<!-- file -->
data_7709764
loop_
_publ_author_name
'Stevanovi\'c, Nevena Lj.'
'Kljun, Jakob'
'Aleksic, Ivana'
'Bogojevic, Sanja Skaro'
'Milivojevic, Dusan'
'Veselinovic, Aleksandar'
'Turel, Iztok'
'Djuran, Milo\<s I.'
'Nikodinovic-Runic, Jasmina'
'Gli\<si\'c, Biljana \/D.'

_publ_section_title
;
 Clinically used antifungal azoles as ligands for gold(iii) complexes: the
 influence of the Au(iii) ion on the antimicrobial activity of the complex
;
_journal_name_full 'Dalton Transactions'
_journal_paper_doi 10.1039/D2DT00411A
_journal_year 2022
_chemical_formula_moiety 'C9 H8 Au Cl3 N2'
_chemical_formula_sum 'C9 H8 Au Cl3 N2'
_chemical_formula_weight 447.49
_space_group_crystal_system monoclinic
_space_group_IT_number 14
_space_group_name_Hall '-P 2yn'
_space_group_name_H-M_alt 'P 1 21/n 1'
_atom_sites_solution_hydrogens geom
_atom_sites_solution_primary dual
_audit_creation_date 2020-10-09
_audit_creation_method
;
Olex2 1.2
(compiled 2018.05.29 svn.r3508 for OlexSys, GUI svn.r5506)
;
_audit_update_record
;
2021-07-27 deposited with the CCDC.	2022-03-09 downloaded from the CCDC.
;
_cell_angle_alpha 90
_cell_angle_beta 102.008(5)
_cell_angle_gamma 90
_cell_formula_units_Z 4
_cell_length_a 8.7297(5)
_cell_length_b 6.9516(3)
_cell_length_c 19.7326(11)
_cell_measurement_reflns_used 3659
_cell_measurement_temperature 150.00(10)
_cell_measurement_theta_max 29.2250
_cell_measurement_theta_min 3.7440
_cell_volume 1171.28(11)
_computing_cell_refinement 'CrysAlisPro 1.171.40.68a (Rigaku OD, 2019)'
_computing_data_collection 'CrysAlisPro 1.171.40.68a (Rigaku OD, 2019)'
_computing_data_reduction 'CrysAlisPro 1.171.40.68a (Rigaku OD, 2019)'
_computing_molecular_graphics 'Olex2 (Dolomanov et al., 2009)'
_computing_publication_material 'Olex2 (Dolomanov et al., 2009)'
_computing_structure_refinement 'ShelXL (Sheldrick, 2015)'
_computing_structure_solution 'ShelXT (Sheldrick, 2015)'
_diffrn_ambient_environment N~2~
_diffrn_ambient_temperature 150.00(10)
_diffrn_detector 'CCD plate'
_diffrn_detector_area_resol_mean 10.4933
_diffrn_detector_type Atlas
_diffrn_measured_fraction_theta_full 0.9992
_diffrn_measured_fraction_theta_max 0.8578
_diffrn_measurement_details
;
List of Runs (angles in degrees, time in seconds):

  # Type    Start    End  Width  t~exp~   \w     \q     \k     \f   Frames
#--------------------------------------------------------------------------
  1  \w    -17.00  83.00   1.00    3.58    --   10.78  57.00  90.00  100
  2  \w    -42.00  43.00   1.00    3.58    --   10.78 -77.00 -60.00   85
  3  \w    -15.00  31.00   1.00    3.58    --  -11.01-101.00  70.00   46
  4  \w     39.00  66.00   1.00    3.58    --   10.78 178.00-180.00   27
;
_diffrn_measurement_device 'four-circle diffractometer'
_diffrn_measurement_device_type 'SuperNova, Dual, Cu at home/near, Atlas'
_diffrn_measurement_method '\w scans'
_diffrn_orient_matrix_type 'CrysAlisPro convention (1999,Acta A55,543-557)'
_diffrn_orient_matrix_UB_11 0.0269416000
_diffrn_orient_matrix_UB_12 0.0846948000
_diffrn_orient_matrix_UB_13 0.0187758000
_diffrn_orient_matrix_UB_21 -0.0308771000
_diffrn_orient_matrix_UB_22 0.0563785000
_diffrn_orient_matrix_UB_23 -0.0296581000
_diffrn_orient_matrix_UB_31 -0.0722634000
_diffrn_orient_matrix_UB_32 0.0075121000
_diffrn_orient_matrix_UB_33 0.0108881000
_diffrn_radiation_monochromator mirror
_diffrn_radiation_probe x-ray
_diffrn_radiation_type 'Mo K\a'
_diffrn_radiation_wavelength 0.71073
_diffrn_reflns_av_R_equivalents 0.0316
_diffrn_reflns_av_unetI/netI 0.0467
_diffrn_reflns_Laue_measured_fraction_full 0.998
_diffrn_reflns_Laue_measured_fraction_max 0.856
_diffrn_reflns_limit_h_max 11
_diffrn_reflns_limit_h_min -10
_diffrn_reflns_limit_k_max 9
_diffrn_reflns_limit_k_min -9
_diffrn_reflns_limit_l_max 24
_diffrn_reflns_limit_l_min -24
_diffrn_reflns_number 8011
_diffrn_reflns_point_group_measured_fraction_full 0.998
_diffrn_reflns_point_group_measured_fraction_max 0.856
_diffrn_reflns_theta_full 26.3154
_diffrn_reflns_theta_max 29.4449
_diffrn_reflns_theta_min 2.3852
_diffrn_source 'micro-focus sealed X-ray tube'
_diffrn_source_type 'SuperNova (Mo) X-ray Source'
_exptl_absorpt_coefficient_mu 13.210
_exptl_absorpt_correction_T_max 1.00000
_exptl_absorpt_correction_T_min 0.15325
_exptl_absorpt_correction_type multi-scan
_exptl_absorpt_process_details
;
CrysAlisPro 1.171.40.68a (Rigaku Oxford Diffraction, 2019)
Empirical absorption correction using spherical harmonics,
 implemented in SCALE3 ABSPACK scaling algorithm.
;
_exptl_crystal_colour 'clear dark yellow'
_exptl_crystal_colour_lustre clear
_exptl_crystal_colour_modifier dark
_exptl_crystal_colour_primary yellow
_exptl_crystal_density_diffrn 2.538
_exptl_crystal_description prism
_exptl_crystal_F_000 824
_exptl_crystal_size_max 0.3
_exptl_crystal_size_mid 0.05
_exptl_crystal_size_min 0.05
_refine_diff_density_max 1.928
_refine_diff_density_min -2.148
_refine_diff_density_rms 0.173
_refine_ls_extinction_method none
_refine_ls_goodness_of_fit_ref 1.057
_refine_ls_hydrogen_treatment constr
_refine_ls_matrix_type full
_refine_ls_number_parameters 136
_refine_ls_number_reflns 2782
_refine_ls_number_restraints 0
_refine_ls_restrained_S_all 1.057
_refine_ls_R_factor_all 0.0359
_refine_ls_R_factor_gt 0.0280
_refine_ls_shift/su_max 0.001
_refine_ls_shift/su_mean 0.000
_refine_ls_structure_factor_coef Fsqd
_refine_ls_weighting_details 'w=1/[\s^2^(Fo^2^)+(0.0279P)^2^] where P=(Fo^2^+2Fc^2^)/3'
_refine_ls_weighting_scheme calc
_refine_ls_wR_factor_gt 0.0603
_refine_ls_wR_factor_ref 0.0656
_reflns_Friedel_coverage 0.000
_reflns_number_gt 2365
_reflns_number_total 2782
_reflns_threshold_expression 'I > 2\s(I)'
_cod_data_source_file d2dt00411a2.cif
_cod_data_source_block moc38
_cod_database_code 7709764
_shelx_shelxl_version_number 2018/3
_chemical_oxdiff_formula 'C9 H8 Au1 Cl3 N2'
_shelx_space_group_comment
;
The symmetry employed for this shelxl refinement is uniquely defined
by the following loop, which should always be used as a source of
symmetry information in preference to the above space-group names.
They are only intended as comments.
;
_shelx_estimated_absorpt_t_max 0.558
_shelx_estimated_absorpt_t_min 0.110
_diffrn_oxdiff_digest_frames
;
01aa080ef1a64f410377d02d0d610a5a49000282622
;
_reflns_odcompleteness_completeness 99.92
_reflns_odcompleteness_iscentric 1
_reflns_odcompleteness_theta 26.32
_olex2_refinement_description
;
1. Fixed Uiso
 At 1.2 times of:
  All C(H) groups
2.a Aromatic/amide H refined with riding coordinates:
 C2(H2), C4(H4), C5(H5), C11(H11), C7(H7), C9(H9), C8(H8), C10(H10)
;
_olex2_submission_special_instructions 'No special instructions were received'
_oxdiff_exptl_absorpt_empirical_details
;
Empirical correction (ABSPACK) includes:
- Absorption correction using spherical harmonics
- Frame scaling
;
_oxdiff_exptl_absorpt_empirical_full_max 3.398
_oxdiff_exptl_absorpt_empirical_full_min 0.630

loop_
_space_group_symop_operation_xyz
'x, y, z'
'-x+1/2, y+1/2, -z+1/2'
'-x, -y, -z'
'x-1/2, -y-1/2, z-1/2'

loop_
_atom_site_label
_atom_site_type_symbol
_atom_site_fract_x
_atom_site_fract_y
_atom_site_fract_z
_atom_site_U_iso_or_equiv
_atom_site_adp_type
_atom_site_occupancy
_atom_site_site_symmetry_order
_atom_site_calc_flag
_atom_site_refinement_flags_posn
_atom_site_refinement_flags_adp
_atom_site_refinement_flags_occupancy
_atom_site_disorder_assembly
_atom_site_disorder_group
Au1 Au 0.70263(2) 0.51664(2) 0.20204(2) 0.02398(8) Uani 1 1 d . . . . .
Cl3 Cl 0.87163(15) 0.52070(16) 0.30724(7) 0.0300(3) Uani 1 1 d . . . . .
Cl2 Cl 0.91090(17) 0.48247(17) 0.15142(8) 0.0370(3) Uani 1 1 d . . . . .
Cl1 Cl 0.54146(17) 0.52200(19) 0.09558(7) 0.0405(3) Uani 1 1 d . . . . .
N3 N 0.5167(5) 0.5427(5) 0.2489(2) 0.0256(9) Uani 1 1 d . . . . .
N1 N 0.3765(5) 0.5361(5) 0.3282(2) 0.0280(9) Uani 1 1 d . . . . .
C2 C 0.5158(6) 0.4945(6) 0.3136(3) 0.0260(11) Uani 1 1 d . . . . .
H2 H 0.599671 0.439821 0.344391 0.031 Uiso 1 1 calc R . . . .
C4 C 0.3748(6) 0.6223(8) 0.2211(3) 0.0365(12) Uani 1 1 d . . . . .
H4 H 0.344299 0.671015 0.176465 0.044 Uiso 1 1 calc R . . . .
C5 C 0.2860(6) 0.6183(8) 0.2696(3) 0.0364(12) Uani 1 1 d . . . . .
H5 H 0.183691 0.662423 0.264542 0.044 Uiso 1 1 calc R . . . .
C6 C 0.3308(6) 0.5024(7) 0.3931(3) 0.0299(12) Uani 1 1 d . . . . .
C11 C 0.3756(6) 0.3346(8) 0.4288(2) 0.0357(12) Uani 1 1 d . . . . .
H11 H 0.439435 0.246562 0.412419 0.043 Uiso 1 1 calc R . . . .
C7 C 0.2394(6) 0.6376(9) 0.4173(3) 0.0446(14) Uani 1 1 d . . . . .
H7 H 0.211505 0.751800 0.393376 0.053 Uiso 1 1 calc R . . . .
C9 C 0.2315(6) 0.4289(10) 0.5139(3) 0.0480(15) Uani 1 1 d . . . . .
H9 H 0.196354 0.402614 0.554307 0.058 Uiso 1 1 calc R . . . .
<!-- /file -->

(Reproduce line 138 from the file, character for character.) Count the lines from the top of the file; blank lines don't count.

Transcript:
_refine_ls_matrix_type full